BEIRUT, Aug 10 (Reuters) – Lebanon’s prime minister announced his government’s resignation on Monday, saying a huge explosion that devastated Beirut and triggered public outrage was the result of endemic corruption.
The Aug. 4 detonation at a port warehouse of what authorities said was more than 2,000 tonnes of ammonium nitrate killed at least 163 people, injured more than 6,000 and destroyed swathes of the Mediterranean capital, compounding months of political and economic meltdown.
“Today we follow the will of the people in their demand to hold accountable those responsible for the disaster that has been in hiding for seven years,” Prime Minister Hassan Diab said in a speech announcing the resignation.
He blamed the disaster on endemic corruption and said those responsible should be ashamed because their actions had led to a catastrophe “beyond description”.
“I said before that corruption is rooted in every lever of the state but I have discovered that corruption is greater than the state,” he said, pointing to a political elite for preventing change and saying his government faced a brick wall on reforms.
While Diab’s move attempted to respond to popular anger about the blast, it also plunged Lebanese politics deeper into turmoil and may further hamper already-stalled talks with the International Monetary Fund (IMF) on a financial rescue plan.
The talks, launched in May, were put on hold due to inaction on reforms and a row between the government, banks and politicians over the scale of vast financial losses.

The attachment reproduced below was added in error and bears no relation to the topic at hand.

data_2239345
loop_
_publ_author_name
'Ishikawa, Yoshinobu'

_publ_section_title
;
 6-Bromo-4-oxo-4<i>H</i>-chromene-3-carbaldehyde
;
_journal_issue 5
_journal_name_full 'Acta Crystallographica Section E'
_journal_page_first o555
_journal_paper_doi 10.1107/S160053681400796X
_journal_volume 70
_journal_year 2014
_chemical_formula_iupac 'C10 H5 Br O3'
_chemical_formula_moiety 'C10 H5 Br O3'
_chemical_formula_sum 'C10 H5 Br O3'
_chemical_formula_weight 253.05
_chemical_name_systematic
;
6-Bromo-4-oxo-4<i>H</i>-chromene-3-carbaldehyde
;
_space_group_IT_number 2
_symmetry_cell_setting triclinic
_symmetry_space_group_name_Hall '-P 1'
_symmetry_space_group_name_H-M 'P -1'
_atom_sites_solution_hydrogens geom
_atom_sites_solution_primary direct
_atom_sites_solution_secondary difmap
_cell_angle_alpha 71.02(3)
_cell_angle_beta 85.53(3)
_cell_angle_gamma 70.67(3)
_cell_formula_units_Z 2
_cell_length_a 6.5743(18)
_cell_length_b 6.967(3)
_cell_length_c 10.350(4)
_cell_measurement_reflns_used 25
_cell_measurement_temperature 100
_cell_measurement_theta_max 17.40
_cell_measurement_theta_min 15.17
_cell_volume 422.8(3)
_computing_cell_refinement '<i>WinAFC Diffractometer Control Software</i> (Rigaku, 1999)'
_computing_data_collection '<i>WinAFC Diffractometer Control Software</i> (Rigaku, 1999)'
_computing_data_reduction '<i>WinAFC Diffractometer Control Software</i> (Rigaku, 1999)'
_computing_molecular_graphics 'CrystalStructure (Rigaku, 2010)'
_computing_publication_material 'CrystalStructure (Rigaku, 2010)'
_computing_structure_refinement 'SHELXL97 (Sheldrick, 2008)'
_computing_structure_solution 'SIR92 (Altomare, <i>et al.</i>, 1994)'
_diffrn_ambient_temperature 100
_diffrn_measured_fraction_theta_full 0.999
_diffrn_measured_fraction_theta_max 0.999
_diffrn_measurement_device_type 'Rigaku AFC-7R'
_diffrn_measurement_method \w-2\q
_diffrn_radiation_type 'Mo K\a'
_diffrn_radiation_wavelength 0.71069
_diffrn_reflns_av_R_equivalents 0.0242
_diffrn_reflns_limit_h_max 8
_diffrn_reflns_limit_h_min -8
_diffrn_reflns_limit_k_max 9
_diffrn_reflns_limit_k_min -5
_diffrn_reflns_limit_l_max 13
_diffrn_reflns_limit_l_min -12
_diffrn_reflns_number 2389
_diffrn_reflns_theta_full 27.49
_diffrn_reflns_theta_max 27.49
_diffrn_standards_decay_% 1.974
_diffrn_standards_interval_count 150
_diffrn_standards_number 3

President Michel Aoun accepted the resignation and asked Diab’s government – formed in January with the backing of Iran’s powerful Hezbollah group and its allies – to stay as a caretaker until a new cabinet is formed, a televised announcement said.
For many ordinary Lebanese, the explosion was the last straw in a protracted crisis over the collapse of the economy, corruption, waste and dysfunctional governance, and they have taken to the streets demanding root-and-branch change.
“The entire regime needs to change. It will make no difference if there is a new government,” Joe Haddad, a Beirut engineer, told Reuters. “We need quick elections.”
Forming a government amid factional rifts has been daunting in the past. Now with growing public discontent with the ruling elite over the blast and a crushing financial crisis, it could be difficult to find a candidate willing to be prime minister.
Lebanese, meanwhile, are struggling to come to terms with the scale of losses after the blast wrecked entire areas.
The Lebanese army said on Monday that another five bodies were pulled from the rubble, raising the death toll to 163. Search and rescue operations continued.
Anti-government protests in the past two days have been the biggest since October, when angry demonstrations spread over an economic crisis rooted in pervasive graft, mismanagement and high-level unaccountability.
An international donor conference on Sunday raised pledges worth nearly 253 million euros ($298 million) for immediate humanitarian relief, but foreign countries are demanding transparency over how the aid is used.
Some Lebanese doubt change is possible in a country where sectarian politicians have dominated since the 1975-90 conflict.